There’s been some lively discussion around here about outsourcing, both positive and negative. In a moment of synchronicity, I came across a new blog, Call Center Hijinks written anonymously by a CSR who is starting a job at a 3rd party call center that takes customer service calls for 6 different companies. Readers in the call center industry might find it interesting following his posts. I hope he keeps posting and begins to allow comments from those of us outside of Blogger.
- The call center provided 6 weeks training
- Training consisted of phone and classroom
- Everyone passed the test, no matter the score and results were destroyed
- There was a week "nesting" with trainer, taking about 4 calls a day and coaching on each one
- "Quality" scores are completely driven by metrics
Many in the blogosphere know Mike Sansone of Converstations. Mike was foundational to QAQnA, is the first member of the QAQnA Mug Club and a dear friend. Mike is also very sick and doctors are stumped. He is in the hospital and on very strong meds.
Mike has requested no visitors and no calls so that he can focus on getting better. Our best wishes go out to Mike and I invite everyone to join me in praying for Mike’s healing!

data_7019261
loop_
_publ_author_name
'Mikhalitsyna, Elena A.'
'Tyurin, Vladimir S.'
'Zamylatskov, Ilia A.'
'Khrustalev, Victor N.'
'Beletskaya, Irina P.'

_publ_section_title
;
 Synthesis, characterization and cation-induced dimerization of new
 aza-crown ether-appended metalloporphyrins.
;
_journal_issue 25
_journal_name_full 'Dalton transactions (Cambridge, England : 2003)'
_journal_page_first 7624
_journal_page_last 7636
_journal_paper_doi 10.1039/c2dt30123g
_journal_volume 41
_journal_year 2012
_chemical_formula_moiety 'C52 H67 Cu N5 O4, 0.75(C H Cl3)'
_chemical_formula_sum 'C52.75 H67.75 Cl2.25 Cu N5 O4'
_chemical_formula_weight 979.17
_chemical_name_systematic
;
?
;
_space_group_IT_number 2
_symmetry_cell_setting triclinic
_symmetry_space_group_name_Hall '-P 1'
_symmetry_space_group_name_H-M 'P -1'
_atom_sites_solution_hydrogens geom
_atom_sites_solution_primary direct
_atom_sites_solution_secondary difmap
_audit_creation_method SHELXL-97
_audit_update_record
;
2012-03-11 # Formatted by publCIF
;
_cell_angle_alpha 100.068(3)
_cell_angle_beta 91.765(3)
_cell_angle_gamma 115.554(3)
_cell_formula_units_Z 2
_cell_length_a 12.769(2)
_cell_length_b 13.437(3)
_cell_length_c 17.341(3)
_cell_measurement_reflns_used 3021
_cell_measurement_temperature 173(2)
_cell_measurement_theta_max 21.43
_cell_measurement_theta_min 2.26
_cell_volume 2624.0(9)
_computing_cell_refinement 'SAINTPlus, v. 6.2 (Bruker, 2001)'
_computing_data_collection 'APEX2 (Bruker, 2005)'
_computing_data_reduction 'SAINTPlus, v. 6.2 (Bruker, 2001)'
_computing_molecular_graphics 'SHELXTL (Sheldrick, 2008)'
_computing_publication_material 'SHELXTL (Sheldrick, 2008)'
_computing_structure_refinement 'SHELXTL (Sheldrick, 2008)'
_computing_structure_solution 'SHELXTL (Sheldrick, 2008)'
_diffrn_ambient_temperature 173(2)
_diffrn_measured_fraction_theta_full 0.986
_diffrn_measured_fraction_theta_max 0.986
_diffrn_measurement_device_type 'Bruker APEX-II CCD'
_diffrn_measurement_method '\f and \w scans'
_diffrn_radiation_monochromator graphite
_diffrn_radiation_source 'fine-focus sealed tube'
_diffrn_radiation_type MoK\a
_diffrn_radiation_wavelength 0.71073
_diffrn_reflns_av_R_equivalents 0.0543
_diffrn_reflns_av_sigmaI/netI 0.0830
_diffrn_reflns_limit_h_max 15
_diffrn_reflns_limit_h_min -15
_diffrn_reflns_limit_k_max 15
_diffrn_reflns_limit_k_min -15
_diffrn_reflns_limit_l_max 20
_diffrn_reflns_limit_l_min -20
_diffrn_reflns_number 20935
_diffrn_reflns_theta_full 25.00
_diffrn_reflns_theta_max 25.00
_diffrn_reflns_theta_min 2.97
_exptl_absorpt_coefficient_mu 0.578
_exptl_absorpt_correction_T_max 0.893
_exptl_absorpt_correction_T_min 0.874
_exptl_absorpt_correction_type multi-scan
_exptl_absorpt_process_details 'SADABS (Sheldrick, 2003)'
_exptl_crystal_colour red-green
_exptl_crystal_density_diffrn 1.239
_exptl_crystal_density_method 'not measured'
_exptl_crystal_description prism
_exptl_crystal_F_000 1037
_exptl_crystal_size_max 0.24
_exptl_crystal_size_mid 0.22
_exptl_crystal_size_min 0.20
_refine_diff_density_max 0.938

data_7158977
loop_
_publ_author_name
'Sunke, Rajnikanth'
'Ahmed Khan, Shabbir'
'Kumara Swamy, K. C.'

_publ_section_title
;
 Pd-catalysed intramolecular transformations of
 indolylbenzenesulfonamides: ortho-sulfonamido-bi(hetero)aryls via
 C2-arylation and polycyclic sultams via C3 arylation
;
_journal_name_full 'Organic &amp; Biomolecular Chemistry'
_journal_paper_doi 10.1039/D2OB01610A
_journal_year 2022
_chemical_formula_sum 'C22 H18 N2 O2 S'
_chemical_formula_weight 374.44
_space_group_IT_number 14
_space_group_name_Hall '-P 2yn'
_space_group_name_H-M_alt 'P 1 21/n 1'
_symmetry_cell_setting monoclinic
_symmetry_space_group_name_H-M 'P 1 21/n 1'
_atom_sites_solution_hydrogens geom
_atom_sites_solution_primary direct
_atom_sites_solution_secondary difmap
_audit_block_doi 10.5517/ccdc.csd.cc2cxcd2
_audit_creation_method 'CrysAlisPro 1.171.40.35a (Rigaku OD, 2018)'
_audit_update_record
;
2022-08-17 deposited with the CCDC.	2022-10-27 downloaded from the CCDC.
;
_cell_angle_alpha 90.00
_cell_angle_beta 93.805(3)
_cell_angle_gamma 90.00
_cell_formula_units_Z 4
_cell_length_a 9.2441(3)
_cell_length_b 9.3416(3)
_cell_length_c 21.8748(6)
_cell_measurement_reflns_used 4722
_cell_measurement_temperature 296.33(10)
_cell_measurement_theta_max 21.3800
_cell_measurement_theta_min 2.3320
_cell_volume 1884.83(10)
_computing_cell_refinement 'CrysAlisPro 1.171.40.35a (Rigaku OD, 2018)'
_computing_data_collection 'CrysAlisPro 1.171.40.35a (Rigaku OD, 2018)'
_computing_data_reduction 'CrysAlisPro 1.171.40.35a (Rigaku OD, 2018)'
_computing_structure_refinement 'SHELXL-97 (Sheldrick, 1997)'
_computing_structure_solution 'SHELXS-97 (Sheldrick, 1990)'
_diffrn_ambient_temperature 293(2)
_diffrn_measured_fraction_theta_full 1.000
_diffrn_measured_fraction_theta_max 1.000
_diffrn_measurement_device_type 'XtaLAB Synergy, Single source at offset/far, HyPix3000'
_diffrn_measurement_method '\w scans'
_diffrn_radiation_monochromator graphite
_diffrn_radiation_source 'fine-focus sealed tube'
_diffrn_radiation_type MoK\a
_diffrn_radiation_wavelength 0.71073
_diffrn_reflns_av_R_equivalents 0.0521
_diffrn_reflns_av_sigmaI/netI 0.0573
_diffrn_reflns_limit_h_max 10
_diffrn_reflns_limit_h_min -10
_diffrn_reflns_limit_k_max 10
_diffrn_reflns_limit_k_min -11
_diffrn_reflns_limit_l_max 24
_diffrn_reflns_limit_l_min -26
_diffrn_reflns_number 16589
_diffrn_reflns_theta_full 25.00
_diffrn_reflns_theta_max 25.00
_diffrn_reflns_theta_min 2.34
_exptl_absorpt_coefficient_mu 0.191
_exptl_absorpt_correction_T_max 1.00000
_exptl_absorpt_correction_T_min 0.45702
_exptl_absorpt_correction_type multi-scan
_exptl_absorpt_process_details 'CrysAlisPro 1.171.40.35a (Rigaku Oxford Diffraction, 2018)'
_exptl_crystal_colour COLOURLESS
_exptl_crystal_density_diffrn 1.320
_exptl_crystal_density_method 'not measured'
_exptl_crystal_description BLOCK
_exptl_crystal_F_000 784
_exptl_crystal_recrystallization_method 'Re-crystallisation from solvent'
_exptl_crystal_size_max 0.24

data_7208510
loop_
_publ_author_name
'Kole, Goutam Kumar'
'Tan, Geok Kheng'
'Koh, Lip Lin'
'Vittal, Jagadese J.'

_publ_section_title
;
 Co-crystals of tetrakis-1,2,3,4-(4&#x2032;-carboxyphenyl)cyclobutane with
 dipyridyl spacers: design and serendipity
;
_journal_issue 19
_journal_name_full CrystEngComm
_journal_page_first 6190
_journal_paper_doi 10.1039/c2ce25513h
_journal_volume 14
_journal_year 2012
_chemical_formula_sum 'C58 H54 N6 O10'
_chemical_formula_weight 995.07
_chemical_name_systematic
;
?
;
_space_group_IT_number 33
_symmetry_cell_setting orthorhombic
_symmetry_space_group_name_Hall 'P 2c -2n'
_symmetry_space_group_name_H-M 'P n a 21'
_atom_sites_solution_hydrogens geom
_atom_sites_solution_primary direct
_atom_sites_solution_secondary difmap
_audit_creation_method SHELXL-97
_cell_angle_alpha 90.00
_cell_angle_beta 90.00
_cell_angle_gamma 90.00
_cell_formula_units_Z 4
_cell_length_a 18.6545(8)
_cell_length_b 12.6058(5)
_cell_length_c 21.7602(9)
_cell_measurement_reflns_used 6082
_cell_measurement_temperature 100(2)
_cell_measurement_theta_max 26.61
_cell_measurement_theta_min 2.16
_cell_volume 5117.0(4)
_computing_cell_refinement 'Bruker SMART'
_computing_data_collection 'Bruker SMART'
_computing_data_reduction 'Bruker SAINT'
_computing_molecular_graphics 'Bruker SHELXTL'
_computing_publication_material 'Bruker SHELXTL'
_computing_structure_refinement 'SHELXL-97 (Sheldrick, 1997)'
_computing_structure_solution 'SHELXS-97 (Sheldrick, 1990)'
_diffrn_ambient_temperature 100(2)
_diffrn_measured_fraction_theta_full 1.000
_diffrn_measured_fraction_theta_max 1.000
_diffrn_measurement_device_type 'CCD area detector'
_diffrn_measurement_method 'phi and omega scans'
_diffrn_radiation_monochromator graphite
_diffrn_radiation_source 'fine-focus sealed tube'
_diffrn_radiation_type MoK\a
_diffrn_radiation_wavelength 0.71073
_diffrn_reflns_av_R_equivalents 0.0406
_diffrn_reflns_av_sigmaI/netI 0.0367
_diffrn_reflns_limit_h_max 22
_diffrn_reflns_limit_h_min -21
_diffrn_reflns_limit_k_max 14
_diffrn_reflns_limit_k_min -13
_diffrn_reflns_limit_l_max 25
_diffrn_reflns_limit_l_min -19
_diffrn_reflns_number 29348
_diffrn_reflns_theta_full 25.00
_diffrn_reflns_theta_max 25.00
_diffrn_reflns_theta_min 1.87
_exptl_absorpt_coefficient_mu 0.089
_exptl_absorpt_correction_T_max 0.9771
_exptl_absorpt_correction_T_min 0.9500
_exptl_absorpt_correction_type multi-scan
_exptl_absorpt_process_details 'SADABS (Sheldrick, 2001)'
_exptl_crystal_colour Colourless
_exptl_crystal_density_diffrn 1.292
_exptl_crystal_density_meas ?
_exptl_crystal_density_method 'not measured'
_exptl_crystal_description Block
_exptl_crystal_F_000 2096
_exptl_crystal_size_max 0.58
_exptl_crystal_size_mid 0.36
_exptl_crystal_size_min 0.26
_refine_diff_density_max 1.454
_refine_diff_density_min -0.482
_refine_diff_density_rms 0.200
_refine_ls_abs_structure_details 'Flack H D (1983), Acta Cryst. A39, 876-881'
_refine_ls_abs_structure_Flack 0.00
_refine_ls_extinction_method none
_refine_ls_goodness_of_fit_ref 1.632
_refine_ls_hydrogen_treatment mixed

The first time I read C.B. Whittemore’s blog, I knew:
- she is a warm, intelligent person
- she is a great writer
- she is a passionate service provider
- she is a creative spirit
- she needs a coffee mug.
So, C.B. has been awarded the newest member of the QAQnA Mug Club! If you haven’t read Christine’s blog, run – don’t walk – to your feed reader and subscribe.
C.B. joins the ranks with others Mug Clubbers like:
encouraged us to list five things we learned in May. Before we get
half-way through June, I figured I’d better list my five!